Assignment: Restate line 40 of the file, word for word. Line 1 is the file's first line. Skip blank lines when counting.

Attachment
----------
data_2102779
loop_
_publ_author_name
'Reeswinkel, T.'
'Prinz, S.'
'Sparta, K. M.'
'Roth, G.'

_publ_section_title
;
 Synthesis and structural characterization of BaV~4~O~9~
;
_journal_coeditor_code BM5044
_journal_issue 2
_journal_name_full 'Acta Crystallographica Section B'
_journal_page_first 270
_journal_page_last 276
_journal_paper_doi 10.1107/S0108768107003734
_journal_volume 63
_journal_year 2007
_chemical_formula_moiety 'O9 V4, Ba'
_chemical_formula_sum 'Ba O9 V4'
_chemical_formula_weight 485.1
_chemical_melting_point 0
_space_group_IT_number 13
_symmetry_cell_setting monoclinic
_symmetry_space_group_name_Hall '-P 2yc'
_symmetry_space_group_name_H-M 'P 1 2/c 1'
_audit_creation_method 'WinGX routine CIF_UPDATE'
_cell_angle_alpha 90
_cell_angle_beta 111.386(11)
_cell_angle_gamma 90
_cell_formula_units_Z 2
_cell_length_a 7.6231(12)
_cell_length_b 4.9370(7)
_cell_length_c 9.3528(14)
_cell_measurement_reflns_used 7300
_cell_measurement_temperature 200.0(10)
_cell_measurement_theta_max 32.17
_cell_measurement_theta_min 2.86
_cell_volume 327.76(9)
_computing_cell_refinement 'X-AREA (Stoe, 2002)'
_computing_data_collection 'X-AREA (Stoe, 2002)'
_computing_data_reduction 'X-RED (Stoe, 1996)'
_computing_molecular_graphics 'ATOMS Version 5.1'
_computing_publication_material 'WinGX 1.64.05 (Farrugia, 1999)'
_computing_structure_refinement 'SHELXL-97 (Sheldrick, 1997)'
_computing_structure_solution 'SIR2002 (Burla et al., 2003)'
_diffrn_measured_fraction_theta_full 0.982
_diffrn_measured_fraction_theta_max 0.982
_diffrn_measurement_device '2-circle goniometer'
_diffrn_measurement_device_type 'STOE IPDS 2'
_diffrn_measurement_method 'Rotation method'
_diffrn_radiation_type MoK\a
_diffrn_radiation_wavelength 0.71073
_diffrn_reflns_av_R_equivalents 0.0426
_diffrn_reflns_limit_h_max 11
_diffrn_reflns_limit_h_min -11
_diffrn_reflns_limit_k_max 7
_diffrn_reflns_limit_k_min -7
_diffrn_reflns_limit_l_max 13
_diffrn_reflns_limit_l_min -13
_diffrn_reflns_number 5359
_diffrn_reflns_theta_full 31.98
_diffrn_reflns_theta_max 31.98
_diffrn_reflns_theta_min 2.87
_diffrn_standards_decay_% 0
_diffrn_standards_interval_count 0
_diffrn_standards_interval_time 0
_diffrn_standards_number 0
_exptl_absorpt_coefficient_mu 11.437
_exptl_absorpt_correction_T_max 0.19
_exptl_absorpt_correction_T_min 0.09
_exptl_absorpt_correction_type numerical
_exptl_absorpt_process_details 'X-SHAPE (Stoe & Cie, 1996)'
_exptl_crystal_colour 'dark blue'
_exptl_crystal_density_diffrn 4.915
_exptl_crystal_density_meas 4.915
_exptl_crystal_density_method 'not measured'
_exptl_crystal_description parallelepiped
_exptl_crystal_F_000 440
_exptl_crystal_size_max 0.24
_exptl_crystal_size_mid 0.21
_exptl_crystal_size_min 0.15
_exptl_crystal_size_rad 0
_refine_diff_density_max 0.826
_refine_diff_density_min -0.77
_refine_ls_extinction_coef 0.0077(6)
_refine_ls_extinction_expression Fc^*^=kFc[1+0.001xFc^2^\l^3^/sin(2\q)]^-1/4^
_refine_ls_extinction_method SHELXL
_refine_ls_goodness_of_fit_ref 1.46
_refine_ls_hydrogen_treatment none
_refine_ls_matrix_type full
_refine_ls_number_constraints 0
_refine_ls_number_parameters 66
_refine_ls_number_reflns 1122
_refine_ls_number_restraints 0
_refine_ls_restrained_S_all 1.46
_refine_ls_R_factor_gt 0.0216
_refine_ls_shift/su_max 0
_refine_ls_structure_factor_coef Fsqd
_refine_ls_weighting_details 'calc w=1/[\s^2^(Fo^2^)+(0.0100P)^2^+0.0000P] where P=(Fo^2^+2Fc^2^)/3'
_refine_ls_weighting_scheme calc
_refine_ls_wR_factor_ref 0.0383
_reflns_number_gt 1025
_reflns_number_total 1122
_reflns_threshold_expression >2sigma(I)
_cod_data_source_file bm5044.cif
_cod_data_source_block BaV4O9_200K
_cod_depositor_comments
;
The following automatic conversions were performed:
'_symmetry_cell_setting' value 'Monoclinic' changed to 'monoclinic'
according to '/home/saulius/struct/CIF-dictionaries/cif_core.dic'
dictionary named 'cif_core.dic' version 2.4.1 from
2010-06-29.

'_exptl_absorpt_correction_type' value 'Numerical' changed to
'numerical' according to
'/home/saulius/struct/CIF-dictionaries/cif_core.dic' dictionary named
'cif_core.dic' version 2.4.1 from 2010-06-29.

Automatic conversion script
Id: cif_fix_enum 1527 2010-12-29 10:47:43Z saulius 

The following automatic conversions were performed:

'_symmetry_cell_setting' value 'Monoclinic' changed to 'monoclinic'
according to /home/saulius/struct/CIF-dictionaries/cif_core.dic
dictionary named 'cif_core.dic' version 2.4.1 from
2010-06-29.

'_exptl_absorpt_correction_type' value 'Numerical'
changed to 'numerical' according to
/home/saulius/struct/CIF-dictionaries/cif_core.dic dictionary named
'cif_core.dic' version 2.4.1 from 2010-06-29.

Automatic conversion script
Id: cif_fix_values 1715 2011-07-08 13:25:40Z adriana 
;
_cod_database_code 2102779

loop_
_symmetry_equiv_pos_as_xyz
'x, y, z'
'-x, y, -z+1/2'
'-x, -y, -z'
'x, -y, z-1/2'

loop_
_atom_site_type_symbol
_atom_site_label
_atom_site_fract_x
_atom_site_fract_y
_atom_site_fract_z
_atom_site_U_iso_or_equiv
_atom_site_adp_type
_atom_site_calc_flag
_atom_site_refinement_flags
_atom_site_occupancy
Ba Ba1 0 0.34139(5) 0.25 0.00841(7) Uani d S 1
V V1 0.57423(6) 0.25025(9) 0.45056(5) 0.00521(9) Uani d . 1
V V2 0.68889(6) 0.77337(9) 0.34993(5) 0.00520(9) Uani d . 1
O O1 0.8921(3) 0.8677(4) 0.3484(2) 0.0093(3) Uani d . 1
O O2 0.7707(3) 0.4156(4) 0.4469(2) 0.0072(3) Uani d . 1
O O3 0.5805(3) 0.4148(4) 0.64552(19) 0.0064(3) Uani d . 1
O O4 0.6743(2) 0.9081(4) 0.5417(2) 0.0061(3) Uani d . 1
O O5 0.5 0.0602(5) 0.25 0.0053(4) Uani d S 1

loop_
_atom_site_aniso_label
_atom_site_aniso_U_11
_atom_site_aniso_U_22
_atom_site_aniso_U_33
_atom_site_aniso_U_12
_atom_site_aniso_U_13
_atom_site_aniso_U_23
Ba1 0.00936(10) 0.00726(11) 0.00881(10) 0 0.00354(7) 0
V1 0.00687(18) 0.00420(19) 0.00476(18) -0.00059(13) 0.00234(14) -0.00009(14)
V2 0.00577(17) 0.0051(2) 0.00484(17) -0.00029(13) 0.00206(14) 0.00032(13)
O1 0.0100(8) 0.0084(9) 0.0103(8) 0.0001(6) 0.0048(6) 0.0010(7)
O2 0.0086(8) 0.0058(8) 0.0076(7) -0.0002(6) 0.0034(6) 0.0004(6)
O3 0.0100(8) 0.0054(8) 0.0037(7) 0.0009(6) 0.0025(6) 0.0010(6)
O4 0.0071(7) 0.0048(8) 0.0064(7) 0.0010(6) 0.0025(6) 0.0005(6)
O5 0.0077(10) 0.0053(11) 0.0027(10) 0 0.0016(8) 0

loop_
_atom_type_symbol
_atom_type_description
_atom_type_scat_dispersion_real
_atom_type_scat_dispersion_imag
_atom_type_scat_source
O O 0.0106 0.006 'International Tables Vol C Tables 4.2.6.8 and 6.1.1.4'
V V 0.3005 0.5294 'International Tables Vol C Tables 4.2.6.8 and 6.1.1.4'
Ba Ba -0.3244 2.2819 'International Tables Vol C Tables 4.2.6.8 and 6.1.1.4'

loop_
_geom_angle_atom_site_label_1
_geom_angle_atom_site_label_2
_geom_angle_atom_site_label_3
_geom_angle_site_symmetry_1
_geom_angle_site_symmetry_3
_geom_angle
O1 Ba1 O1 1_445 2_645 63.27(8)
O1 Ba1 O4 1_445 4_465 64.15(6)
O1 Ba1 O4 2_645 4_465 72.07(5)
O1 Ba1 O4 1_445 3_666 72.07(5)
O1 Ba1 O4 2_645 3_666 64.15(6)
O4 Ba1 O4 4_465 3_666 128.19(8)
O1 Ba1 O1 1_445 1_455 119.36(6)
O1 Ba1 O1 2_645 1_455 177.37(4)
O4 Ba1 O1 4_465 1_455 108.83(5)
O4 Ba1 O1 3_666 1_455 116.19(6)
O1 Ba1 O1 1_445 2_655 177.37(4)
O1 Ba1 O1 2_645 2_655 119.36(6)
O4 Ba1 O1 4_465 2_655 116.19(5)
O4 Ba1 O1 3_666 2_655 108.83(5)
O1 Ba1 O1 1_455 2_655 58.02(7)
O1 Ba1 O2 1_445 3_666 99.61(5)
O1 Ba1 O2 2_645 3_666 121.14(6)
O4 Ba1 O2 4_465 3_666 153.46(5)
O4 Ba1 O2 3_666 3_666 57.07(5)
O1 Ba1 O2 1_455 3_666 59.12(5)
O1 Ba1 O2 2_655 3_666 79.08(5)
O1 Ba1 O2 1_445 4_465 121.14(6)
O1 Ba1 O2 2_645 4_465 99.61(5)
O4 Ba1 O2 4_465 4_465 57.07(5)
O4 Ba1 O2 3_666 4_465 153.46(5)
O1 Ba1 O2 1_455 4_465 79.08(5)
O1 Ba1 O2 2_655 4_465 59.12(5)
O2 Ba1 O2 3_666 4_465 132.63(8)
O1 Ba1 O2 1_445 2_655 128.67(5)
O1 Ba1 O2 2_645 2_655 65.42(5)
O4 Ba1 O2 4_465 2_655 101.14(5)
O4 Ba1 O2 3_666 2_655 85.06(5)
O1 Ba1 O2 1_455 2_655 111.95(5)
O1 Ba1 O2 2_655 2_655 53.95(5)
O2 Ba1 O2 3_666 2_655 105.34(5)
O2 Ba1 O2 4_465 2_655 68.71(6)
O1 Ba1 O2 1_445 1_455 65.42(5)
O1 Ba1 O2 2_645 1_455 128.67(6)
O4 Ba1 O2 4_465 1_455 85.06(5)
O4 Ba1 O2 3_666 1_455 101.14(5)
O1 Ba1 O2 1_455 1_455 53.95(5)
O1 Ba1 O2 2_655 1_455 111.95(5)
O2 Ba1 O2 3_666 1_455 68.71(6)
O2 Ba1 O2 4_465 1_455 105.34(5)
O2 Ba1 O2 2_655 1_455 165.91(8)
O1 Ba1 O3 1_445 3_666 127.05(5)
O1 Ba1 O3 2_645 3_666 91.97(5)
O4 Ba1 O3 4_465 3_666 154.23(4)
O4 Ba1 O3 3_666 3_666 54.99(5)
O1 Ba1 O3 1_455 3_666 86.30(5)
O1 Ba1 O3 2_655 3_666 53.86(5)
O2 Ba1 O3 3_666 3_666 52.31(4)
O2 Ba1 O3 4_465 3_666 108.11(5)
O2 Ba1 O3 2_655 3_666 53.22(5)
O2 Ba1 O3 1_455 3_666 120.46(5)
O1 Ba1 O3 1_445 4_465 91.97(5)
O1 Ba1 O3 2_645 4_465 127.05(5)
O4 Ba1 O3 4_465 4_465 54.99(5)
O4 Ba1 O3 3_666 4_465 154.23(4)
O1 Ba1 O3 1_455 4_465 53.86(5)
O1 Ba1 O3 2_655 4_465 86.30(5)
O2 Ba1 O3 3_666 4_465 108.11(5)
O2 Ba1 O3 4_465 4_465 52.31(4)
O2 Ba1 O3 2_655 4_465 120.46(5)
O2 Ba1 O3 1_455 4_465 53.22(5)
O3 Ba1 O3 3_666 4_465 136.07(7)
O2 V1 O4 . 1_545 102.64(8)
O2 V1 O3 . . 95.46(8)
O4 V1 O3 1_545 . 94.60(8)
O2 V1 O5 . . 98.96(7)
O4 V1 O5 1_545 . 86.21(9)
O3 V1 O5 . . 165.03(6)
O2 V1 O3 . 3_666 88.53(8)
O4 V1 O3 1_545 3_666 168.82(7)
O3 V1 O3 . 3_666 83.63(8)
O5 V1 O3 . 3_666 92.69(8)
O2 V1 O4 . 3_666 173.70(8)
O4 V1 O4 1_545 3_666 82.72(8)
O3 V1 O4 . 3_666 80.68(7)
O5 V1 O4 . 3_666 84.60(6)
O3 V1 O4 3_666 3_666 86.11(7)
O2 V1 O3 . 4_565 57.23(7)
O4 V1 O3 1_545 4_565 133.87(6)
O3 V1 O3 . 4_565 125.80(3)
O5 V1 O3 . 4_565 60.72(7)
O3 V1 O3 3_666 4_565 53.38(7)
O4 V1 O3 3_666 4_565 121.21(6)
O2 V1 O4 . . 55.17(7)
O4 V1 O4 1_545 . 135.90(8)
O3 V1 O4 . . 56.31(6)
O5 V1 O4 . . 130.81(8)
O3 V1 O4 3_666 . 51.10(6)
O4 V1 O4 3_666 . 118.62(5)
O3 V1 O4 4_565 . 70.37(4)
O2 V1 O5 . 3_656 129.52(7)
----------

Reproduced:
_cell_volume 327.76(9)